— Rainycat (@rainycat) June 6, 2010
While on the mend, I finally wrote my first blog to the world via dictation to my family. I remember saying the words with tears in my eyes. Of course it had to be Hello World, as there was nothing more fitting. The joke about hospital food was my injection of humour, although I have to say the hospital kitchen/restaurant really looked after me while I was there. I was given quite plain food but they kept checking about my allergies all the time. Actually far more than the doctors (as you will see in the next week)
It was great being able to talk again although I still have the trach scar, which will never go away now. I couldn’t explain how much the cards and comments meant to me and my family. I was kind of overwhelmed to know I had touched so many peoples lives and they in turned felt it was worth reaching back.
I was looking forward to moving out of ICU because this about the time when I started really getting better really fast. It was like my body was just repairing its self at a rate the hospital had never seen before. Amazing when you consider the life expectancy of people who have bleed on the brain
If subarachnoid hemorrhage from aneurysm, about 50% die within the first few days in hospital. If intracranial bleed, with/without stroke, the death rate within year one approaches 60%. Figures have remained constant for years.
I am one of the very few lucky ones and believe me don’t I know it, and there is no way I will forget it
😀 @cubicgarden speaks: "hello world": http://ur1.ca/05mha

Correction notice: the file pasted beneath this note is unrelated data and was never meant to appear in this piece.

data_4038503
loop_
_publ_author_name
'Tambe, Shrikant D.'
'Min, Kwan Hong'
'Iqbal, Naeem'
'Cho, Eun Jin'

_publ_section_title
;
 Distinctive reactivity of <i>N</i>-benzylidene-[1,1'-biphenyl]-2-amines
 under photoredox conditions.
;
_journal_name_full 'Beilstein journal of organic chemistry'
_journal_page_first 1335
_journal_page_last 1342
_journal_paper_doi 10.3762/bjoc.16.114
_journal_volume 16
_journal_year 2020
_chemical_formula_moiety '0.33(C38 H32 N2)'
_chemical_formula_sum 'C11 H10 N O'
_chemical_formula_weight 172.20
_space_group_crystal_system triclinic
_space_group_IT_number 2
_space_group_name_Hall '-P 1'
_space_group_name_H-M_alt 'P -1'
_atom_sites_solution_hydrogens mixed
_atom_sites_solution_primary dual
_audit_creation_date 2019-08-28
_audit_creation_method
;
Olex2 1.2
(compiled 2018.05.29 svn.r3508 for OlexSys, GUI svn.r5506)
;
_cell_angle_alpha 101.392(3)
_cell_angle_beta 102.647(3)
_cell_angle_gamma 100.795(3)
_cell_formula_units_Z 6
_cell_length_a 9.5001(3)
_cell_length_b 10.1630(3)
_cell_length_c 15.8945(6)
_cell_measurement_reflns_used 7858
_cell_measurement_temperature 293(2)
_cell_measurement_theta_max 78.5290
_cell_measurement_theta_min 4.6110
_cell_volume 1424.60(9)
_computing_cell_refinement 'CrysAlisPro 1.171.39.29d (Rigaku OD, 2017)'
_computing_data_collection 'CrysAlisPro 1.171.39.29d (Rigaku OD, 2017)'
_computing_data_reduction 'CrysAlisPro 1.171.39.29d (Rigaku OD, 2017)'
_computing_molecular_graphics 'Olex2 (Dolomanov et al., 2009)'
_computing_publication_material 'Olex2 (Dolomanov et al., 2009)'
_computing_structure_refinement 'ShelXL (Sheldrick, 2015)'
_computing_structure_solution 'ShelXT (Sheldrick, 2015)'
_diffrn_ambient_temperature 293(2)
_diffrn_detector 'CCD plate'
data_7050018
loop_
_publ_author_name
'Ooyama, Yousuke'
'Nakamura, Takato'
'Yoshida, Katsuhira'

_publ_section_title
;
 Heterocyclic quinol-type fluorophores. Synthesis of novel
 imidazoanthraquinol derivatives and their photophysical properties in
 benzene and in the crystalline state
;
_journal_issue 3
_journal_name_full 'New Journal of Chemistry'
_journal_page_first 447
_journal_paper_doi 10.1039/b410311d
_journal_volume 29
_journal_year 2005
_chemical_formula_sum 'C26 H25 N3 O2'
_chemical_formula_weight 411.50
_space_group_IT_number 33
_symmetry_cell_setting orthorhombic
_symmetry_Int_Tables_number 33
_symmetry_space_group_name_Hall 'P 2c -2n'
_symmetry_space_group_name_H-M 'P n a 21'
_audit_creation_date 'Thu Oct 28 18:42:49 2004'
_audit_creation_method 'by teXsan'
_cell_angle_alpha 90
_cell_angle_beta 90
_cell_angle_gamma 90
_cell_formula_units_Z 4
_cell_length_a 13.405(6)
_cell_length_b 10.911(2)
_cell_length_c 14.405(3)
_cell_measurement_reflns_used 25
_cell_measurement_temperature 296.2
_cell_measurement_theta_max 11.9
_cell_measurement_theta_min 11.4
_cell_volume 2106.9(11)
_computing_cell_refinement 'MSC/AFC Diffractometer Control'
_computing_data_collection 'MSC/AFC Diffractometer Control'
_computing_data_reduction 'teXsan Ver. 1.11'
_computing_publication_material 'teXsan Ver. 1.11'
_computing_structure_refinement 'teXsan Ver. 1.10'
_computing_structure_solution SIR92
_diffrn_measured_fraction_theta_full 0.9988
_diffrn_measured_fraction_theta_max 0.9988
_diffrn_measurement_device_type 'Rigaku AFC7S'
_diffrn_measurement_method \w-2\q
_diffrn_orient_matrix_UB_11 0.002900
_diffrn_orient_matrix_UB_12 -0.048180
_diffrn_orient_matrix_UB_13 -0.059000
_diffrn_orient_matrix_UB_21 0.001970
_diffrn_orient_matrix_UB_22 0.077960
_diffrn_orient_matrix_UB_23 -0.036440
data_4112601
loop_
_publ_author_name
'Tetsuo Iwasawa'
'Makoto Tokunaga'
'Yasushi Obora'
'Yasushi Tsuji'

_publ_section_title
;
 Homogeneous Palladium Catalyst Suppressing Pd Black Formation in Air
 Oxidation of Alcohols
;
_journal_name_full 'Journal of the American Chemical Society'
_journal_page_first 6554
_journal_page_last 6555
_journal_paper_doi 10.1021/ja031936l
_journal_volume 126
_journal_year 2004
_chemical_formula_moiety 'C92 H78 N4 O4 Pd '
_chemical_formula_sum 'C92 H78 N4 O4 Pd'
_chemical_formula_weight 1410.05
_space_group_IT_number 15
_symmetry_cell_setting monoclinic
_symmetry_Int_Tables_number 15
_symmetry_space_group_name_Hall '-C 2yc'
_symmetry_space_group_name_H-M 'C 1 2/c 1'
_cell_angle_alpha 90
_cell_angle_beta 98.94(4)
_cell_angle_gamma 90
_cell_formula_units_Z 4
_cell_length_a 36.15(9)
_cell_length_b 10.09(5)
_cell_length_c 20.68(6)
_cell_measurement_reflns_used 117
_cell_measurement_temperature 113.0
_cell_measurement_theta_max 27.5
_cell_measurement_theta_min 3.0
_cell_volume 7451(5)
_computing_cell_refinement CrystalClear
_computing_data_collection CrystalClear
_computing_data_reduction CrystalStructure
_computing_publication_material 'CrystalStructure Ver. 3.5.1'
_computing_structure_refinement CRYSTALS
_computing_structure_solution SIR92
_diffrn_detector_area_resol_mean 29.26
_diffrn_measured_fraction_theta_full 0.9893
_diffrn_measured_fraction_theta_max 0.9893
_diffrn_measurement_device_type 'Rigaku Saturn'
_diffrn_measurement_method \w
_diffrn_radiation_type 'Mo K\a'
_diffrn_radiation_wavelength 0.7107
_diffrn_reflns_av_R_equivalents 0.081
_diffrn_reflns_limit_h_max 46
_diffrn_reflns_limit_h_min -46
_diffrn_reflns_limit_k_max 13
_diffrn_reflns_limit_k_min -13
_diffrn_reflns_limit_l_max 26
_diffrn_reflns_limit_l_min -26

— Tim Dobson (@tdobson) June 6, 2010
[Message below was dictated by Ian this evening, no internet connection in hospital]
‘Hello world! Thank you very much for taking the time to find out how I am doing. I am doing okay. I am still in hospital, but making a positive recovery. Thank you to everybody who has written to me and my family and thanks for writing such amazing things.
The trach tube is out and I can speak again. The feeding tube is also out. I had solid food for the first time yesterday–it was horrible! Of course it was hospital food.
Thank you for all the messages to my family. I’m on the way to recovery.’
[Ian is due to be moved out of ICU and on to the ward as soon as a bed becomes available.]
Ian is continuing to do well and they are hoping to move him out of ICU and on to the ward soon (possibly this weekend). He was a bit tired today and slept more, but he did spend most of yesterday out of bed and sitting up.
Ian’s flatmate Tim brought his laptop in for him, but there is not a wireless connection to use so Ian will not be online yet.
Unfortunately Ian missed some visitors today because he was sleeping. For anyone else who is visiting, please be aware you might not get to see him if he is tired, but we do appreciate you coming to visit!
They hope to put some sort of valve into the trach tube that will make it possible for Ian to speak, but I am not sure when they’ll do this.
At the moment Ian is still in the ICU. They had thought they were going to move him to the H.D. unit, but there wasn’t a bed available, so for now the plan is for him to stay in ICU until he is ready to move to the ward.
Ian is ready to have visitors now, but in ICU this is limited to two people at a time. If you want to come visit, please leave a message in the guestbook letting us know what day and time you plan to come (and please leave a contact number in case we need to reach you). Visiting hours are from 1pm-9pm daily. They are quite strict about what can be brought into the ICU due to infection control.
Ian still cannot talk due to the trach tube so it can be difficult to communicate with him. He is finding it frustrating, but appreciates visitors coming as he is getting bored.